SALE OF WHALE PRODUCTS BY MARUETSU, DAIEI, TOBU AND BIG A
February 16, 2012
Senior Managing Executive Officer
Regional CEO for the Americas
Marubeni America Corporation Head Office
375 Lexington Avenue
New York, NY 10017-5644
RE: SALE OF WHALE PRODUCTS BY MARUETSU, DAIEI, TOBU AND BIG A
Dear Mr. Kokubu,
On behalf of thousands of members and supporters of the American Cetacean Society(ACS) worldwide, I am writing to express my grave disappointment to learn that Marubeni’s subsidiary companies Maruetsu, Daiei, Tobu and Big A sell whale, dolphin, and porpoise products. Furthermore, I strongly urge Marubeni to take immediate action to cease and desist the sale of all products derived from whales, dolphins, and porpoises (collectively known as ‘cetaceans’).
Founded in 1967, the mission of ACS is to protect whales, dolphins, and porpoises and their habitats through public education, research grants, and conservation actions. Our organization diligently works to oppose direct killing of these species for commercial trade in their products as well as other human-induced threats from pollution, bycatch, vessel strikes, and the impacts of climate change. Our efforts to safeguard these animals extend worldwide, both in the United States and through NGO partnerships in Europe to reduce human-induced pressures on the health and safety of these animals.
Recent surveys of 50 Maruetsu stores confirm that 88% are selling one or more whale products. Of 50 Daiei stores, 49% (24 stores) were confirmed as selling one or more whale products. Of 169 Big A stores surveyed, 30% (50 stores) were confirmed as selling one or more whale products. A survey of 56 Tobu stores confirmed that 55% (31 stores) selling one or more whale products.1
Great whales are protected under several international conservation agreements including the Convention on the International Convention for the Regulation of Whaling (ICRW) and the Convention on International Trade in Endangered Species (CITES). Under the ICRW, commercial hunting is prohibited by the 1982 decision to enact an international moratorium, beginning in the 1985 coastal season and the 1986 pelagic season. CITES prohibits international trade in products derived from great whales.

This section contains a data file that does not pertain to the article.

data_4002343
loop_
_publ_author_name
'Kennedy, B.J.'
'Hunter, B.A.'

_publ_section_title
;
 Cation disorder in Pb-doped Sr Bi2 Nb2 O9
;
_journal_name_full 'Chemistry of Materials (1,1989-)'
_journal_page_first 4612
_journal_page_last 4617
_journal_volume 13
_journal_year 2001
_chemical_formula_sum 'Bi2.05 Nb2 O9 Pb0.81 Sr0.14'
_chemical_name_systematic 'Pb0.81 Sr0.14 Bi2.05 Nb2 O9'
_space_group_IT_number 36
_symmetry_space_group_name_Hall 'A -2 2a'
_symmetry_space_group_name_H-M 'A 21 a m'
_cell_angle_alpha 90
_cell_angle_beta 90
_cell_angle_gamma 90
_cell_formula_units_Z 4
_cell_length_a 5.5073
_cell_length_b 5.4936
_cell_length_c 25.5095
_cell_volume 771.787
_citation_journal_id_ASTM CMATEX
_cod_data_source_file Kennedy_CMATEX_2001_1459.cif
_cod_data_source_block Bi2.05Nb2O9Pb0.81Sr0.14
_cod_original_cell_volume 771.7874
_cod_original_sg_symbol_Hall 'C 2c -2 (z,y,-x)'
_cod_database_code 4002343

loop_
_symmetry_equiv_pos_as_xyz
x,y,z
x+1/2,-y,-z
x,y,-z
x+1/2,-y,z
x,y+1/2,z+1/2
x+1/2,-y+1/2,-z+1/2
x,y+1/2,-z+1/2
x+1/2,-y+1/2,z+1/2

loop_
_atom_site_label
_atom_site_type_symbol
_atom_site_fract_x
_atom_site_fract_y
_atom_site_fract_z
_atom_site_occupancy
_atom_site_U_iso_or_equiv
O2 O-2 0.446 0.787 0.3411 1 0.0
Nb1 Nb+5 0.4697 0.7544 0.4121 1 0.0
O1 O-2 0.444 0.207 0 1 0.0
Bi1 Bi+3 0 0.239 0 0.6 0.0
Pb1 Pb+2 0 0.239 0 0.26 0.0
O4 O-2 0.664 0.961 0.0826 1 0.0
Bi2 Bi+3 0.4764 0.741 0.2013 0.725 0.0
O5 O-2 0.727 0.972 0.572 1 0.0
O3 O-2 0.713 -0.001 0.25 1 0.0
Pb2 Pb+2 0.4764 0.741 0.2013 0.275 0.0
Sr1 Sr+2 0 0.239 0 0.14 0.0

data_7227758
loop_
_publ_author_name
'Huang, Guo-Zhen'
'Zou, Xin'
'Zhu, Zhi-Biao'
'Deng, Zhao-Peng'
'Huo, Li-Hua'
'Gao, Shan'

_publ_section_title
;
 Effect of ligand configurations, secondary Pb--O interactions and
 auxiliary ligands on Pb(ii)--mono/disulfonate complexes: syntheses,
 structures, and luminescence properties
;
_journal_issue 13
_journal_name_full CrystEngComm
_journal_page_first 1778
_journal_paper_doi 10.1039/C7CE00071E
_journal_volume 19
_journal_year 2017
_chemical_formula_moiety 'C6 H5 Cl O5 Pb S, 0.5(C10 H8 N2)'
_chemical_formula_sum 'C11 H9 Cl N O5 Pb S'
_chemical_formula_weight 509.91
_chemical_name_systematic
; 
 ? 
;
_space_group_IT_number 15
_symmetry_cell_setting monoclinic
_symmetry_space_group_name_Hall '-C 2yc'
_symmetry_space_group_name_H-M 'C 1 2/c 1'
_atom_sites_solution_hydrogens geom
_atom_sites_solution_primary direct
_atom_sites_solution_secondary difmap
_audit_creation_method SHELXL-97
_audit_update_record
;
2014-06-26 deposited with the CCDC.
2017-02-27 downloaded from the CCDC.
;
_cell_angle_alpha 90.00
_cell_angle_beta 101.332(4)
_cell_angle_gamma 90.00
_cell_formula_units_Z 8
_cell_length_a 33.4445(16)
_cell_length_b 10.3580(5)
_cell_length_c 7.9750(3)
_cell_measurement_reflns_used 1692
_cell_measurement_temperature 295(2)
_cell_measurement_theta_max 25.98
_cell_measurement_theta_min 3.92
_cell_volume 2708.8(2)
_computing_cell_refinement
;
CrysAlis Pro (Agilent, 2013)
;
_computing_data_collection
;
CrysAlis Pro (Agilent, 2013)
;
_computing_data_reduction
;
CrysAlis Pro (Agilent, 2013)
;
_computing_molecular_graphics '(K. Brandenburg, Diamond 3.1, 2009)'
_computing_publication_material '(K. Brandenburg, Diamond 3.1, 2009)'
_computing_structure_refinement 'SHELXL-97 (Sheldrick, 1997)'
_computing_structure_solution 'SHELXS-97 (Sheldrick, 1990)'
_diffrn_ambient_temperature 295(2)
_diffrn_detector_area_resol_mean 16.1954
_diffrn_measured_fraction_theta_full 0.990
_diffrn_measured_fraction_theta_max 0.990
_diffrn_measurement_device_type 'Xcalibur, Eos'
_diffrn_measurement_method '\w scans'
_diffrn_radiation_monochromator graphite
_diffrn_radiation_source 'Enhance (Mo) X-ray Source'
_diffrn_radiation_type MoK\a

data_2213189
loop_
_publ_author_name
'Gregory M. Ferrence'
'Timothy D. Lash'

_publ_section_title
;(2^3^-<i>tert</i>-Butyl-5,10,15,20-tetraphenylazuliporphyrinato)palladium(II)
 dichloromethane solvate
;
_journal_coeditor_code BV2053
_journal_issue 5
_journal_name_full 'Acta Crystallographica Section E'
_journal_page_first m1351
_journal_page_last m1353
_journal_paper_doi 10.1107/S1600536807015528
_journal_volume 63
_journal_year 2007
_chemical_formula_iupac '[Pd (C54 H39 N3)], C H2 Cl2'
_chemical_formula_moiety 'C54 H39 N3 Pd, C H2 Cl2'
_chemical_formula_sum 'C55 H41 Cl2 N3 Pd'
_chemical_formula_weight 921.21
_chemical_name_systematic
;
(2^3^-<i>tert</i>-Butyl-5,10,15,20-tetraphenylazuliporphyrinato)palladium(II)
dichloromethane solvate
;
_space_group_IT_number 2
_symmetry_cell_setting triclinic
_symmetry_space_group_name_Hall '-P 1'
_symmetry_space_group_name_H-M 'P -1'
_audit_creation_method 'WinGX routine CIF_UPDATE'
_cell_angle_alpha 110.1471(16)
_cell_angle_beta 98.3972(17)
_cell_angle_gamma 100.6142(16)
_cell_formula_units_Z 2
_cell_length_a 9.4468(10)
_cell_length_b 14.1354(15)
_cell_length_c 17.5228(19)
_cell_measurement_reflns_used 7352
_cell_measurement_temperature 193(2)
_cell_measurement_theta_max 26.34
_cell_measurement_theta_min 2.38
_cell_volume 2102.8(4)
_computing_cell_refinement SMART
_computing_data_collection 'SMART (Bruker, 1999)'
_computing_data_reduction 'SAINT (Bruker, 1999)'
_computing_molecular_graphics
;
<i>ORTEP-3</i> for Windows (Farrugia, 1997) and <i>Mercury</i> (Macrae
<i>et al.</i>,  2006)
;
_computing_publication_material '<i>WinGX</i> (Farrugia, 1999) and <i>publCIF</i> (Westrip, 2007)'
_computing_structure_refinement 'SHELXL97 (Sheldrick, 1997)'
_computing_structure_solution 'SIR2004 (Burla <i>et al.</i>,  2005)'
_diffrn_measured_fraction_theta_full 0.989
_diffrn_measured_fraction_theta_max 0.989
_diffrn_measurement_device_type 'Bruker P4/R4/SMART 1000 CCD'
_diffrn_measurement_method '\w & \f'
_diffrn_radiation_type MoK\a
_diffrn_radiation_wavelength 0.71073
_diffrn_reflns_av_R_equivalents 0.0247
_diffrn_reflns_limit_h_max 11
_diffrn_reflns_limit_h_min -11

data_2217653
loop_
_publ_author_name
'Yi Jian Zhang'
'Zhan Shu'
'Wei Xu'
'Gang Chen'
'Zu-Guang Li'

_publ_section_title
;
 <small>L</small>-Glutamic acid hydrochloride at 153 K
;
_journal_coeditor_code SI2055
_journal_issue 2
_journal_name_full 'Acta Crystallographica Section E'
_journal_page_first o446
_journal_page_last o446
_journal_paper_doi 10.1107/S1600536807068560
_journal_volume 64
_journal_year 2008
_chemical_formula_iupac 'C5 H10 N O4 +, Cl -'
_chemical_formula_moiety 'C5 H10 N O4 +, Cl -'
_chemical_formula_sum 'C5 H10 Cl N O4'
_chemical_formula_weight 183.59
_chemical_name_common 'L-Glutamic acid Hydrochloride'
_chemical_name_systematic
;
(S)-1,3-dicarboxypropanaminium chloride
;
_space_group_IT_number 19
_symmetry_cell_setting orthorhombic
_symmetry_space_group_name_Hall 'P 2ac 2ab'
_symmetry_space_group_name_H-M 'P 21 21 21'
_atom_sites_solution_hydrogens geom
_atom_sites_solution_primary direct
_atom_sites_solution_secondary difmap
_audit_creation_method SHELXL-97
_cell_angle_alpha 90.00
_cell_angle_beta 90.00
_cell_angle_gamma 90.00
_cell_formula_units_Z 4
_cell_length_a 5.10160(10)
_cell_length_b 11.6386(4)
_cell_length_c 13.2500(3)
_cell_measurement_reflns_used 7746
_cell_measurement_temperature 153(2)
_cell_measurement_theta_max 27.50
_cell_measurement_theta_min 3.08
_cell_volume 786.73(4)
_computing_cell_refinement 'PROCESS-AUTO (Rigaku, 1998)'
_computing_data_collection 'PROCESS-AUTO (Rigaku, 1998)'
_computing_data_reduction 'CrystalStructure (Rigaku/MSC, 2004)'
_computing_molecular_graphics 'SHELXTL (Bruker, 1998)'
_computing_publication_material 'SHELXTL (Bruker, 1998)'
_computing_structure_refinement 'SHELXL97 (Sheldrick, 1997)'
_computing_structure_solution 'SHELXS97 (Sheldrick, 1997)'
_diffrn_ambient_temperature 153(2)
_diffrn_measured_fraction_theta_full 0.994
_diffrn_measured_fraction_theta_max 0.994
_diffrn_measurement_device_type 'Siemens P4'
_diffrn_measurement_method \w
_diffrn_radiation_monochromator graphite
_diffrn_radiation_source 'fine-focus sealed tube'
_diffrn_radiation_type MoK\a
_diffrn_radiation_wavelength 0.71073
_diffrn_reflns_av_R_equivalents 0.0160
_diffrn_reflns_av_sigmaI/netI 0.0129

The sale of whale products has been documented in hundreds of supermarkets operated by Maruetsu, Daiei, Tobu and Big A, derived from species that are protected by the above mentioned international legal agreements.
I note that Marubeni’s Corporate Social Responsibility policy requires observance of international environmental laws and regulations. Although this policy is qualified to be in “the country concerned” it is clear that protection of great whales and other cetacean species is both an international and national legal obligation. Although the Government of Japan has issued national permits to catch whales and dolphins for purposes of commercial trade, these activities are an open abuse of international policies designed to protect vulnerable species.
As a multinational company with operations in 70 countries, Marubeni is obligated to uphold international conservation agreements that prohibit commercial trade in the protected whale species and to be responsive to the concerns of its international consumers.
Consequently, we respectfully appeal to you to take immediate action to end all sales of whale and cetacean products in Maruetsu, Daiei, Tobu and Big A stores and in any other subsidiaries or affiliated companies including those that wholesale seafood products. Most of Japan’s largest retailers, such as Ito Yokado, Seiyu and AEON have already enacted a general ban on the sale of whale and other cetacean products.
Thank you, Mr. Kokubu, for your time and sincere consideration. I welcome an opportunity to meet with you and provide any further information that will assist in your efforts to enact a complete prohibition on the sale of all such products by your subsidiaries and affiliated companies. Please do not hesitate to contact me by email at email@example.com or by phone at 310-548-6279 between 9:00 a.m. and 5:00 p.m. PST.
Cheryl M. McCormick, Ph.D.
American Cetacean Society
1 Source: Environmental Investigation Agency (EIA), Washington, DC, 2012